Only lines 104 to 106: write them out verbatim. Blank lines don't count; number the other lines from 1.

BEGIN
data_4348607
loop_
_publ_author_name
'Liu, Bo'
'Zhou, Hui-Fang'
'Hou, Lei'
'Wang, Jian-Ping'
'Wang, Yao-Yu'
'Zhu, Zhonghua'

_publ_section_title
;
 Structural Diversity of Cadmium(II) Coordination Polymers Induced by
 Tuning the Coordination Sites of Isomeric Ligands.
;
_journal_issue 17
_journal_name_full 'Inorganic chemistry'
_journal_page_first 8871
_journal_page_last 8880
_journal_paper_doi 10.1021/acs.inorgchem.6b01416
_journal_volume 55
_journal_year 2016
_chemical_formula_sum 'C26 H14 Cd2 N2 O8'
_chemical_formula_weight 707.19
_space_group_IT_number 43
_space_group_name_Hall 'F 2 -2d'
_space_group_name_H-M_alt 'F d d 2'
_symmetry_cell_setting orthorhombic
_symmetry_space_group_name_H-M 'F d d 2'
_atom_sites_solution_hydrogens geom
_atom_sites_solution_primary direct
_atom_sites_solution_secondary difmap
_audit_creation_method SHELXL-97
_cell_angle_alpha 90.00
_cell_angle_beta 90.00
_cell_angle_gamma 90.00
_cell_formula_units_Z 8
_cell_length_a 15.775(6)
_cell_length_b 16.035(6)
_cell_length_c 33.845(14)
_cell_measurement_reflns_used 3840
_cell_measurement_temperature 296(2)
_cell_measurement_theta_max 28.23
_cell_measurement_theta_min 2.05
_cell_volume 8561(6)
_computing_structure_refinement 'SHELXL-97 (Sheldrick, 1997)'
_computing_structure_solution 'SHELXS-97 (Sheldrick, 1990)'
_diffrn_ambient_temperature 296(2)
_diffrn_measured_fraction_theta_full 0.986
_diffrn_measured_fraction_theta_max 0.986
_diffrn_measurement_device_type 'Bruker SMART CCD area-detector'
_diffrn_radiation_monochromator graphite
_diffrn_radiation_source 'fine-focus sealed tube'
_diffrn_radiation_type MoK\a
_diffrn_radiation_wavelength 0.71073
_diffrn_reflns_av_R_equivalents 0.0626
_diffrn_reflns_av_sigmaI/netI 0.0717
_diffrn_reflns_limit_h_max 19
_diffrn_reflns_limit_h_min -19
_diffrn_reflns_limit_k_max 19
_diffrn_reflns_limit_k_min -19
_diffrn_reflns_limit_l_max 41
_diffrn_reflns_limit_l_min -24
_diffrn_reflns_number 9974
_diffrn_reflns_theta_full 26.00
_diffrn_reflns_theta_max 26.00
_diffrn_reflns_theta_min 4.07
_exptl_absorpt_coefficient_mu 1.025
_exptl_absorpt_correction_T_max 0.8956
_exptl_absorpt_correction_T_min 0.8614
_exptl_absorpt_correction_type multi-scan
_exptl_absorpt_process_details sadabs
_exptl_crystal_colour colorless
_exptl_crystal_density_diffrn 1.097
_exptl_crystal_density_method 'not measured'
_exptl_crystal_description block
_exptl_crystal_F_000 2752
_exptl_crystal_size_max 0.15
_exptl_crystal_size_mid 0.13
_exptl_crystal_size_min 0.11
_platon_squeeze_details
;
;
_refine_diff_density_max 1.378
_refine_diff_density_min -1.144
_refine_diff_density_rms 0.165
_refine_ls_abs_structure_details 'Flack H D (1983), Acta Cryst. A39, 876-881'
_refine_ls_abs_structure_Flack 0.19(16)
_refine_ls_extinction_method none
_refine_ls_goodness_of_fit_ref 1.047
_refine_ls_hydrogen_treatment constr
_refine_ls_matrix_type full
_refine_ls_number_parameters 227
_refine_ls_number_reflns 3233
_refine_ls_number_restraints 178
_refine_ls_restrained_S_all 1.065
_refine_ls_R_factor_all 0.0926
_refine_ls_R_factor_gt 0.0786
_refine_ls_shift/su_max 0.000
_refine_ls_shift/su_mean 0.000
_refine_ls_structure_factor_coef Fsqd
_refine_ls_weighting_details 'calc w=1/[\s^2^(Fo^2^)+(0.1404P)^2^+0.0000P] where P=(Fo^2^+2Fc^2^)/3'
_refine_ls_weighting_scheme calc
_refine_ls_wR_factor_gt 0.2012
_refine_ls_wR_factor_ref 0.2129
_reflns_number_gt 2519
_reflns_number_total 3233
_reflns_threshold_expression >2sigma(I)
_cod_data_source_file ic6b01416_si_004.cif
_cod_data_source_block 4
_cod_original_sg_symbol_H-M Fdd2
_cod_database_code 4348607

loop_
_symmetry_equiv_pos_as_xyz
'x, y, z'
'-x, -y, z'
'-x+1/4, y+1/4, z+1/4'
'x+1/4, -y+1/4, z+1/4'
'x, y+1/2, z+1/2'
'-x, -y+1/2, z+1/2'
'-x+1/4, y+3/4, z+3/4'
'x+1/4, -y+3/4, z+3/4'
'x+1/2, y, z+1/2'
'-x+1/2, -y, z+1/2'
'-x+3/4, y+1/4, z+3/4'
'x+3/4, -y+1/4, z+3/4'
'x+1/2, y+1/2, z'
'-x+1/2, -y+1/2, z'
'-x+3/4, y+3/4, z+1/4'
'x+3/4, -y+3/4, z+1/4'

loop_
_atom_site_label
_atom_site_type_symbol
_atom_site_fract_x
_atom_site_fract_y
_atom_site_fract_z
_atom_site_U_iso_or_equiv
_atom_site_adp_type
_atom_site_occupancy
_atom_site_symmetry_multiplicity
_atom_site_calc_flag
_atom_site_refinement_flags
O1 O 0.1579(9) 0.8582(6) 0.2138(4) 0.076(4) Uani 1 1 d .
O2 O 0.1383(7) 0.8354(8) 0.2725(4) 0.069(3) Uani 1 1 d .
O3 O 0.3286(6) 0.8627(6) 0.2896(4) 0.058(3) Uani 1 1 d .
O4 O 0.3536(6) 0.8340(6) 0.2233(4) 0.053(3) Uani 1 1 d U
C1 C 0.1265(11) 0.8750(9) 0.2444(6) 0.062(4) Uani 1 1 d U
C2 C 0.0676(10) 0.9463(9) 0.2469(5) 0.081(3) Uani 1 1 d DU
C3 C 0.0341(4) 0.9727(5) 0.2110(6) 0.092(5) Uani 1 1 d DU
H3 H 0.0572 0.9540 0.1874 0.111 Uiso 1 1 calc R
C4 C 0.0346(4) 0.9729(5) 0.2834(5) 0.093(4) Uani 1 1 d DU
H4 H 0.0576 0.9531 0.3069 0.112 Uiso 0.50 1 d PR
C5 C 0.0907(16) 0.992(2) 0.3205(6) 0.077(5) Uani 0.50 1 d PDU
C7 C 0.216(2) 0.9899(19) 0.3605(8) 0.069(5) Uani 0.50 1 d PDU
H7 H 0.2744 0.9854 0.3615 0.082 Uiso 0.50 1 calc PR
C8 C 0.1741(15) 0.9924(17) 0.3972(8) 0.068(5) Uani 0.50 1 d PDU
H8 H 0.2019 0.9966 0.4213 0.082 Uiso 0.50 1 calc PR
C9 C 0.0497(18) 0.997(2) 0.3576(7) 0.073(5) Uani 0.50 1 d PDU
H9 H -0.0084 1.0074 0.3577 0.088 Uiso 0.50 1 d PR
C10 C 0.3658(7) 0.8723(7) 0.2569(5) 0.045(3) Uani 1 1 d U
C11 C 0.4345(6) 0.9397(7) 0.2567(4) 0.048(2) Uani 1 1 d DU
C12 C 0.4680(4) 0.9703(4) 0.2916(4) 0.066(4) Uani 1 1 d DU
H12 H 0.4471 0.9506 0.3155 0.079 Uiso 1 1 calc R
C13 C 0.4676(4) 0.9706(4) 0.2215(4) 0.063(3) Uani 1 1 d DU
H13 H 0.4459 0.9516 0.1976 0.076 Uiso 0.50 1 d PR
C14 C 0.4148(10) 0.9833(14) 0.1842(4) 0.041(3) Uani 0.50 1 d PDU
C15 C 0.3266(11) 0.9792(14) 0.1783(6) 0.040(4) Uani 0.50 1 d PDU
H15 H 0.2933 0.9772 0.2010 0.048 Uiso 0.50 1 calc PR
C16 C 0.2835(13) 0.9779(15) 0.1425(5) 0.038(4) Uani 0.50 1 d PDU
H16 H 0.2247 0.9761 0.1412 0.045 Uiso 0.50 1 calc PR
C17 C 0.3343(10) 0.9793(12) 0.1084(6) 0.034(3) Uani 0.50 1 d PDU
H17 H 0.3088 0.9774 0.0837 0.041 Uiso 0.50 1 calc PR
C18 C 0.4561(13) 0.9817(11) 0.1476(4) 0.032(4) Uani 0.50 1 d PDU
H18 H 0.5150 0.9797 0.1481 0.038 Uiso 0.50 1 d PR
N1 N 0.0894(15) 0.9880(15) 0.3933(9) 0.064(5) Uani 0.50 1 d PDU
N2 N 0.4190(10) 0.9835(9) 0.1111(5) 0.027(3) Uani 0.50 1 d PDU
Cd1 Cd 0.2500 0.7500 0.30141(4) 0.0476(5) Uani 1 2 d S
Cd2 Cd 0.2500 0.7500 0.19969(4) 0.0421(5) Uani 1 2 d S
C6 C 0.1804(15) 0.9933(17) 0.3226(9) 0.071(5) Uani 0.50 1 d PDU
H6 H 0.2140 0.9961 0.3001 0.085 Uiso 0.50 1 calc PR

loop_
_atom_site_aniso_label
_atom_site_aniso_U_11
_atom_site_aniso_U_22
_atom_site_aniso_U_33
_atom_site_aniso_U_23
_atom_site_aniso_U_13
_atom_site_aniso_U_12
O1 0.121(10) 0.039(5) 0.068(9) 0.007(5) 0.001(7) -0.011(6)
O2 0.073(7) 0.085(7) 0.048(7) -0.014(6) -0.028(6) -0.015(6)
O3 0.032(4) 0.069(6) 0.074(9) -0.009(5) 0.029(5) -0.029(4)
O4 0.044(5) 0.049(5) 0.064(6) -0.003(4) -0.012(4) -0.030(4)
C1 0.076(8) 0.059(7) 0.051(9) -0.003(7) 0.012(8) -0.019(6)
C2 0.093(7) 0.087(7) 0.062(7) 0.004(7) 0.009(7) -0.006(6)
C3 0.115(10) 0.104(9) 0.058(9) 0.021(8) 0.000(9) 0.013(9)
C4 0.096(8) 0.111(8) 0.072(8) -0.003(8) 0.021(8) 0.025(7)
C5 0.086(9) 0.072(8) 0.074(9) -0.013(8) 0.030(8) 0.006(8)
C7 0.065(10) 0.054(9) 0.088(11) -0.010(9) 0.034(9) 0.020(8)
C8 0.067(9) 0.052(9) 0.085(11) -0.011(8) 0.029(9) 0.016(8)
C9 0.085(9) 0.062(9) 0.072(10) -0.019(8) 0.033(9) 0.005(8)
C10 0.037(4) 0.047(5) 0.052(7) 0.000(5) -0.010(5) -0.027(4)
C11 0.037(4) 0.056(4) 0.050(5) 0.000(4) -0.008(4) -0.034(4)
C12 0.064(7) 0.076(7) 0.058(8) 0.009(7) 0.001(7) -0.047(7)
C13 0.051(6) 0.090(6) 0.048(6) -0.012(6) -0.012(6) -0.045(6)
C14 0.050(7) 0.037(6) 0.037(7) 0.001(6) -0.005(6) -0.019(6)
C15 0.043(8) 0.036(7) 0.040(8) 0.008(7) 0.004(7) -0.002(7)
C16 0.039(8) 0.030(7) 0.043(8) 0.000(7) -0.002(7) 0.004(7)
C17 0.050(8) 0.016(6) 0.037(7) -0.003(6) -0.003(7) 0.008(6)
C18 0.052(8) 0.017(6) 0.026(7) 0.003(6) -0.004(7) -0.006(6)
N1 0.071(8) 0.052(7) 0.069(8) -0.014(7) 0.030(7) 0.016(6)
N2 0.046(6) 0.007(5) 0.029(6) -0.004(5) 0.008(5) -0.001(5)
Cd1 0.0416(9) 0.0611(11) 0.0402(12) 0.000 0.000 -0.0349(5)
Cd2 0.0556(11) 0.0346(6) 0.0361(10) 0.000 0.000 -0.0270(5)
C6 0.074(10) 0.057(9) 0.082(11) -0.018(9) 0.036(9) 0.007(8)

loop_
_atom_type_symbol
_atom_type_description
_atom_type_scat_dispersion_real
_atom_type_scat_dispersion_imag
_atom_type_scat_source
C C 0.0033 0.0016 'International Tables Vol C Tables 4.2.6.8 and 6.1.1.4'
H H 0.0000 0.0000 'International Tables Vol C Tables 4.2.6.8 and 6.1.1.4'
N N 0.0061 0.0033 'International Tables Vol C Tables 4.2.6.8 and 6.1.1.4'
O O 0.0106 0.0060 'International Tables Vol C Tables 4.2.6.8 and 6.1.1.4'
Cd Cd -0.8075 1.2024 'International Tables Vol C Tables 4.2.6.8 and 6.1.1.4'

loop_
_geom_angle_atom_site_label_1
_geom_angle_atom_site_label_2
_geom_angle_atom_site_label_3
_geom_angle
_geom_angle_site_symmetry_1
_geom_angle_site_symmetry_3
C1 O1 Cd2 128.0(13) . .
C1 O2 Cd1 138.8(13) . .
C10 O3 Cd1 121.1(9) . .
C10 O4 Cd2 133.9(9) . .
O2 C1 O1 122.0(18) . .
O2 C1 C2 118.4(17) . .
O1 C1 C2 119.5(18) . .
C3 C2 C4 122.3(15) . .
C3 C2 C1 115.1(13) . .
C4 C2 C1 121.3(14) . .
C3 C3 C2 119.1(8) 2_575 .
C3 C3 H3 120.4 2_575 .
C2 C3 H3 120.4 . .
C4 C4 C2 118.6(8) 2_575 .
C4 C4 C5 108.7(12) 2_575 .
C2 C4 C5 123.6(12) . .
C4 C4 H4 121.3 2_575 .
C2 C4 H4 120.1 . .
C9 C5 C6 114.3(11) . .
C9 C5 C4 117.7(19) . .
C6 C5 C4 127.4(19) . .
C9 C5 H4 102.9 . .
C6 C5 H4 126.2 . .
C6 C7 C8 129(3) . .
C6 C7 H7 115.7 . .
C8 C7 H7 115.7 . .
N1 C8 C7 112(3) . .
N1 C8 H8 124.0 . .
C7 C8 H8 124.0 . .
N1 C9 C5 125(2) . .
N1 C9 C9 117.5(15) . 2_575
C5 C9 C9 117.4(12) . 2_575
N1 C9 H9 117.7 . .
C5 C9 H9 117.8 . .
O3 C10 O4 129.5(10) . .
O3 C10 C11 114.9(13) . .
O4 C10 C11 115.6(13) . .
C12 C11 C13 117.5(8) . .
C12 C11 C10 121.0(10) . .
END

_refine_ls_wR_factor_ref 0.2129
_reflns_number_gt 2519
_reflns_number_total 3233